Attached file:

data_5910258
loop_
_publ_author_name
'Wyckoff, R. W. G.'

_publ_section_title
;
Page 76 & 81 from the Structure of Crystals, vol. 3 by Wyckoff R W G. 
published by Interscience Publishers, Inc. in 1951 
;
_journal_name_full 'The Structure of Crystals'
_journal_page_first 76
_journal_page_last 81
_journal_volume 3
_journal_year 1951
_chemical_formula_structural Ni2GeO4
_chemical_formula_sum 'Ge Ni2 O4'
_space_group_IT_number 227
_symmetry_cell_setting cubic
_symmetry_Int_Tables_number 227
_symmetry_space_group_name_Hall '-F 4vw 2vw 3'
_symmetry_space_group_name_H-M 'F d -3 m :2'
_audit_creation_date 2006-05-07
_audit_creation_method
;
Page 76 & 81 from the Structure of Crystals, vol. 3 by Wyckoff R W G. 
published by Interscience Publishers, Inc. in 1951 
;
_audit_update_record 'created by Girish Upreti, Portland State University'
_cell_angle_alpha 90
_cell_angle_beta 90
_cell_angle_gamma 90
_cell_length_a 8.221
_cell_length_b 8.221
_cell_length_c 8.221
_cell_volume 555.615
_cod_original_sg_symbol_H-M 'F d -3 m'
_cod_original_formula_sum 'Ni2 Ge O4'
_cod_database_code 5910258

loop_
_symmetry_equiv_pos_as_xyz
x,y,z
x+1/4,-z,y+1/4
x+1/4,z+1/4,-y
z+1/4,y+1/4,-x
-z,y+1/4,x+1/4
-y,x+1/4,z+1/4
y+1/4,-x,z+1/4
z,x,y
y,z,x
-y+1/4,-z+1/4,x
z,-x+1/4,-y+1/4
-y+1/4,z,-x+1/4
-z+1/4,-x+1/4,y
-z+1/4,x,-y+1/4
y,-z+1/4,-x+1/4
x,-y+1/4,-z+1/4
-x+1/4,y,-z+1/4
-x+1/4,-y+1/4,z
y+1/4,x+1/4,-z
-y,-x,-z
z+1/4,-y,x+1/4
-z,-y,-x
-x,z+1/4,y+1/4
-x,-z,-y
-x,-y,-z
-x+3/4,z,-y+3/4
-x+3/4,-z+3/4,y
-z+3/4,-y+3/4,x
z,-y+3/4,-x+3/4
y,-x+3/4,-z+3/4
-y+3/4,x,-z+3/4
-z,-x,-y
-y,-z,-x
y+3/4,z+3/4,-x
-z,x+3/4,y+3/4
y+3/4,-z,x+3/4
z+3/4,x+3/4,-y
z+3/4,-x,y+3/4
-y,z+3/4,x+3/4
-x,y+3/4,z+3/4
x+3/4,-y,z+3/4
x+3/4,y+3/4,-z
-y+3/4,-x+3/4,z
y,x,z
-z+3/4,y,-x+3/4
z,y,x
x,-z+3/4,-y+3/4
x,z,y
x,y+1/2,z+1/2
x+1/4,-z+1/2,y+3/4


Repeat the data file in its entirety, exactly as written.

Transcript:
data_5910258
loop_
_publ_author_name
'Wyckoff, R. W. G.'

_publ_section_title
;
Page 76 & 81 from the Structure of Crystals, vol. 3 by Wyckoff R W G. 
published by Interscience Publishers, Inc. in 1951 
;
_journal_name_full 'The Structure of Crystals'
_journal_page_first 76
_journal_page_last 81
_journal_volume 3
_journal_year 1951
_chemical_formula_structural Ni2GeO4
_chemical_formula_sum 'Ge Ni2 O4'
_space_group_IT_number 227
_symmetry_cell_setting cubic
_symmetry_Int_Tables_number 227
_symmetry_space_group_name_Hall '-F 4vw 2vw 3'
_symmetry_space_group_name_H-M 'F d -3 m :2'
_audit_creation_date 2006-05-07
_audit_creation_method
;
Page 76 & 81 from the Structure of Crystals, vol. 3 by Wyckoff R W G. 
published by Interscience Publishers, Inc. in 1951 
;
_audit_update_record 'created by Girish Upreti, Portland State University'
_cell_angle_alpha 90
_cell_angle_beta 90
_cell_angle_gamma 90
_cell_length_a 8.221
_cell_length_b 8.221
_cell_length_c 8.221
_cell_volume 555.615
_cod_original_sg_symbol_H-M 'F d -3 m'
_cod_original_formula_sum 'Ni2 Ge O4'
_cod_database_code 5910258

loop_
_symmetry_equiv_pos_as_xyz
x,y,z
x+1/4,-z,y+1/4
x+1/4,z+1/4,-y
z+1/4,y+1/4,-x
-z,y+1/4,x+1/4
-y,x+1/4,z+1/4
y+1/4,-x,z+1/4
z,x,y
y,z,x
-y+1/4,-z+1/4,x
z,-x+1/4,-y+1/4
-y+1/4,z,-x+1/4
-z+1/4,-x+1/4,y
-z+1/4,x,-y+1/4
y,-z+1/4,-x+1/4
x,-y+1/4,-z+1/4
-x+1/4,y,-z+1/4
-x+1/4,-y+1/4,z
y+1/4,x+1/4,-z
-y,-x,-z
z+1/4,-y,x+1/4
-z,-y,-x
-x,z+1/4,y+1/4
-x,-z,-y
-x,-y,-z
-x+3/4,z,-y+3/4
-x+3/4,-z+3/4,y
-z+3/4,-y+3/4,x
z,-y+3/4,-x+3/4
y,-x+3/4,-z+3/4
-y+3/4,x,-z+3/4
-z,-x,-y
-y,-z,-x
y+3/4,z+3/4,-x
-z,x+3/4,y+3/4
y+3/4,-z,x+3/4
z+3/4,x+3/4,-y
z+3/4,-x,y+3/4
-y,z+3/4,x+3/4
-x,y+3/4,z+3/4
x+3/4,-y,z+3/4
x+3/4,y+3/4,-z
-y+3/4,-x+3/4,z
y,x,z
-z+3/4,y,-x+3/4
z,y,x
x,-z+3/4,-y+3/4
x,z,y
x,y+1/2,z+1/2
x+1/4,-z+1/2,y+3/4